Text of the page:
Buying a home with extra amenities can be a risky proposition, but it can also offer significant gains.
Living is just getting more and more about the spaces around you, not just the area inside your house. The popular experiences being promised and sold by developers are the “greens”, the “golf experience”, “walk-in-the-woods”, “swimming pool”, “fully-equipped gym and club house”, and so on. Some realtors even promise malls, schools and hospitals in their private townships. Should you cock a snook at these enticements of a better lifestyle?
As the saying goes, “beauty lies in the eyes of the beholder”. So in this case does the value of such amenities. If having these around you can make you feel better, there’s no reason for you to shy away from making the most of such offers.
Today, realtors are willing to bend over backwards to accommodate new home buyers with a slew of sweeteners and discounts. And if you intend to make a move to the “higher” lifestyle, this is as good a time as any, if not better.
What this requires in a tight financial market is the liquidity to fund such a purchase, or the credit profile to raise adequate funds through a home loan to seal the deal. Some home buyers are paying the booking amount to purchase such homes with an intent to swap the new homes with their old ones, once the under construction houses are ready. This can be a risky proposition, but not without the promise of significant gains.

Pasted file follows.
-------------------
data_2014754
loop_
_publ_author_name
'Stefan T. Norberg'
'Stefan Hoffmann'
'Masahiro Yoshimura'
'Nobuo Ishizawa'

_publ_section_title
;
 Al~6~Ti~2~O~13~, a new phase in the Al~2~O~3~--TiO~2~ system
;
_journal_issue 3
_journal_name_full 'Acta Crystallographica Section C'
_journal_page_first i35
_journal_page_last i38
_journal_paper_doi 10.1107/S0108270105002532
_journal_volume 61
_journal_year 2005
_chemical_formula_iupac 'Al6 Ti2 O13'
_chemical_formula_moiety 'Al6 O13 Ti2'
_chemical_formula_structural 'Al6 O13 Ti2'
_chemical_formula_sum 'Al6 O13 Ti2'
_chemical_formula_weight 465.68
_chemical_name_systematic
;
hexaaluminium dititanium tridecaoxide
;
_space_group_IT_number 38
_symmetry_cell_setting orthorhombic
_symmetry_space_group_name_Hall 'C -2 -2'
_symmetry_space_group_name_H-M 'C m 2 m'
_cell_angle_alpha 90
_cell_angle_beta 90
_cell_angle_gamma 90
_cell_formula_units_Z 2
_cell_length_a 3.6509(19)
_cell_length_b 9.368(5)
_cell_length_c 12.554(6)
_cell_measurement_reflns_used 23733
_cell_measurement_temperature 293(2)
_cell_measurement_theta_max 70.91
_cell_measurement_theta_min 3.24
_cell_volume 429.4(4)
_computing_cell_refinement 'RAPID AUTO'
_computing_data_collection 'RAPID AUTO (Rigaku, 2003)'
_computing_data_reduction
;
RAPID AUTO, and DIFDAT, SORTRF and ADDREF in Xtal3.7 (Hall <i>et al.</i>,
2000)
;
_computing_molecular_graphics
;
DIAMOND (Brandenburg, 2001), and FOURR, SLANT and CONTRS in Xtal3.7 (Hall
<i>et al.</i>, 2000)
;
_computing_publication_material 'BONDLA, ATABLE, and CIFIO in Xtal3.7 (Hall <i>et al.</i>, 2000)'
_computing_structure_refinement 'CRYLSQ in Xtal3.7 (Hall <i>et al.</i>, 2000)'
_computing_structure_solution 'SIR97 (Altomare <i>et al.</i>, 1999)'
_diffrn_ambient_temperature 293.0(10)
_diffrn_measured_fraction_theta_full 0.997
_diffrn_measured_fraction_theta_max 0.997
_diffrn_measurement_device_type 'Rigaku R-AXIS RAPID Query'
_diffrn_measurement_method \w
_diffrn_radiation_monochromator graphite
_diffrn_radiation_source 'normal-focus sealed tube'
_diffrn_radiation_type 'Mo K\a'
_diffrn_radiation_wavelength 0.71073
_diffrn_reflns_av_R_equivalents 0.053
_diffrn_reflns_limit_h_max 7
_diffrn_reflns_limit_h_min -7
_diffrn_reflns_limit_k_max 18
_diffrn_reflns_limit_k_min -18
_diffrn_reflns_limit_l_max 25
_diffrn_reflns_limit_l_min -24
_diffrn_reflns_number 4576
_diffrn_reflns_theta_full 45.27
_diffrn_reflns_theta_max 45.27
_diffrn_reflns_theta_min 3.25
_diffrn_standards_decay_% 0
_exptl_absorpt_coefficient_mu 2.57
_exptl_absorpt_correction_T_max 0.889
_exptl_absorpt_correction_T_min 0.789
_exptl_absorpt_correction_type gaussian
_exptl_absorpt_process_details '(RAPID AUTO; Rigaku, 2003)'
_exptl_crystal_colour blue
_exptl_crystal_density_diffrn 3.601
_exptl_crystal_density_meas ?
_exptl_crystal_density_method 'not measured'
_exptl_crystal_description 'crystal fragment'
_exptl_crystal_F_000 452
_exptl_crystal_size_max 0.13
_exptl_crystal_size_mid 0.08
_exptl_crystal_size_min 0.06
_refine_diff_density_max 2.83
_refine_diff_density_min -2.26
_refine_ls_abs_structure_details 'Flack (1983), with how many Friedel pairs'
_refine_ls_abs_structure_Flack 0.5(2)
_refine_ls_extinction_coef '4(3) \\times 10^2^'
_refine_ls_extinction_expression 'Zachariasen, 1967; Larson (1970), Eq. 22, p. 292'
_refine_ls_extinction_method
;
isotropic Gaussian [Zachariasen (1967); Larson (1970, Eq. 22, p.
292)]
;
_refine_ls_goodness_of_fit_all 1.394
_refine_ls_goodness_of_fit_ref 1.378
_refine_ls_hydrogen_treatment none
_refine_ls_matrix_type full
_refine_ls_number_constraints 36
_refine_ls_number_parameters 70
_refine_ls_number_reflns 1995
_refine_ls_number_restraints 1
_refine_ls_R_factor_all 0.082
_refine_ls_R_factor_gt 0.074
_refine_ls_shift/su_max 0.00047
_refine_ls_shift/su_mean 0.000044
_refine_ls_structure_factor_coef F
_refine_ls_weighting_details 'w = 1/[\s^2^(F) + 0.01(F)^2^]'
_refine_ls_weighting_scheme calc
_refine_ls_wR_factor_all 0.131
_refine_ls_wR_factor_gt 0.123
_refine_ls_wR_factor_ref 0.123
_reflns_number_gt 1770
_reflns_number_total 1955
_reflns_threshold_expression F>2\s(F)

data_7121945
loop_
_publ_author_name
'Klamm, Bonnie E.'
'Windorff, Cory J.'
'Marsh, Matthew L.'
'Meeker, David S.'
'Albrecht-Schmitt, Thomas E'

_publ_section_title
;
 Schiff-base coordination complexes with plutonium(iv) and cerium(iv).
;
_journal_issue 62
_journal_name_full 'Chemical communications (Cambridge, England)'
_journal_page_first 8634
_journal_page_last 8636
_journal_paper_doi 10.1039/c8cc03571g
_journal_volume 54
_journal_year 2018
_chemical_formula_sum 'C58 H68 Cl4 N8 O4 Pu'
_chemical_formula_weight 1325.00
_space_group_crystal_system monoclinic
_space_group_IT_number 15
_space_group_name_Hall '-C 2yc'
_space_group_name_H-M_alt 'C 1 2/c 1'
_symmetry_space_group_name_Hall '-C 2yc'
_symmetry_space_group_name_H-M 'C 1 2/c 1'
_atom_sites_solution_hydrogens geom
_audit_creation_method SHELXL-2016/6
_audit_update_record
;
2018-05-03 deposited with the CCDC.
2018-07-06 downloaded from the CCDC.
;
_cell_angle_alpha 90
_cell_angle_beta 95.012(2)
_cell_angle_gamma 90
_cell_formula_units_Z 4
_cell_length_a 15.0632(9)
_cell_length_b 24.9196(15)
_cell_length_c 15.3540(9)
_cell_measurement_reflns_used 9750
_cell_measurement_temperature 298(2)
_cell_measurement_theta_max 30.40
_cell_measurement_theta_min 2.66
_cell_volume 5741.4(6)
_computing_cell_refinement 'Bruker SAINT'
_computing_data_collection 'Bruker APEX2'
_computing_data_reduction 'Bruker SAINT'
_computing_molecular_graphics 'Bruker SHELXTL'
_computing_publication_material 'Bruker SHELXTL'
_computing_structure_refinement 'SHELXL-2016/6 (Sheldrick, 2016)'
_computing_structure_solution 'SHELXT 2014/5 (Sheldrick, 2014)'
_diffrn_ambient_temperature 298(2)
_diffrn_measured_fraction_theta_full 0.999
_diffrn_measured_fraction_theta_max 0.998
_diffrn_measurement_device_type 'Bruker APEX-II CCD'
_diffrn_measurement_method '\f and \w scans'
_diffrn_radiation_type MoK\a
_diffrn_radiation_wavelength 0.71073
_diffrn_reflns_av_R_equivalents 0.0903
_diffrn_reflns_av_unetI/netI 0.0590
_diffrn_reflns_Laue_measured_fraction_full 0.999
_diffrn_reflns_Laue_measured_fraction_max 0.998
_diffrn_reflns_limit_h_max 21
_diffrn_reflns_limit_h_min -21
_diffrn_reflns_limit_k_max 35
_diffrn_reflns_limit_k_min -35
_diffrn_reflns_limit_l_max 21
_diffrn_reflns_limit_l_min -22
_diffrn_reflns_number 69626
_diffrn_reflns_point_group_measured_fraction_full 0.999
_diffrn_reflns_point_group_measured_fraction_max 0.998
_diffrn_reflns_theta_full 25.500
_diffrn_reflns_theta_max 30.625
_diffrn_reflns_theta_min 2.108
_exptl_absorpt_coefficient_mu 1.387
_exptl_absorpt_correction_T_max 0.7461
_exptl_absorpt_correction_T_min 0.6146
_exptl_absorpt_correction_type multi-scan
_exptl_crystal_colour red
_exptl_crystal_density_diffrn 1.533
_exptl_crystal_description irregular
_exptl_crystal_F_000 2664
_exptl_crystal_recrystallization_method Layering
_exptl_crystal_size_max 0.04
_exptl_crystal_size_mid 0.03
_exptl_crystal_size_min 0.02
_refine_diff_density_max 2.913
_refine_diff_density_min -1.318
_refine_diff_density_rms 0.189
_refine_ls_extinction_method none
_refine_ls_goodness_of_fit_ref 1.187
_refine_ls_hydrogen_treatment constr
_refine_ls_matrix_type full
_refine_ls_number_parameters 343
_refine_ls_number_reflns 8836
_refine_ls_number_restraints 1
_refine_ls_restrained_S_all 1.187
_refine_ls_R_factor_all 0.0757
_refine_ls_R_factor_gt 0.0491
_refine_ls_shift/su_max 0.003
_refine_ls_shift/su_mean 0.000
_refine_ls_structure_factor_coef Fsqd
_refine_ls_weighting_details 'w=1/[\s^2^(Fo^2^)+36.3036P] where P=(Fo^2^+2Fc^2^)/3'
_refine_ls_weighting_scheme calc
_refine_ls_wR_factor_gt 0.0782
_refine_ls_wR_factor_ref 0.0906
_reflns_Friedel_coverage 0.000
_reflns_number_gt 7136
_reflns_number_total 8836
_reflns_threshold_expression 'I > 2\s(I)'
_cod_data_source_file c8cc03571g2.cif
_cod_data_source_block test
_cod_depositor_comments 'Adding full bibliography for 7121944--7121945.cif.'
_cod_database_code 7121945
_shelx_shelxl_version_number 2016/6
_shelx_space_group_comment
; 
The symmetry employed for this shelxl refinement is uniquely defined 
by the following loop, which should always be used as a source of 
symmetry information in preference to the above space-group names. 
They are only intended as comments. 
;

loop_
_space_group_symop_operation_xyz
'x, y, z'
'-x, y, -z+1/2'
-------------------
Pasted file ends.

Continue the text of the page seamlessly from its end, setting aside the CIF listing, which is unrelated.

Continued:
Take the example of an individual wanting to move into a complex in his present locality. A new house with frills will likely attract a premium over an existing, older property in the vicinity.
More so, property valuations tend to improve as construction progresses—provided the realty market is mostly stable. Given these observations, an individual booking a new home in the locality will tend to lock-in at a lower rate and reap valuation gains through such an exercise (net of any relative value loss of the present property—see Math of Home Swap).
A note of caution: such anticipated gains can quickly turn to losses in a property slump. So, let your decision to move to a new home be determined by your heart and your wallet. In doing so, however, it is fair to include contribution of sale proceeds from your present home in your financial calculations.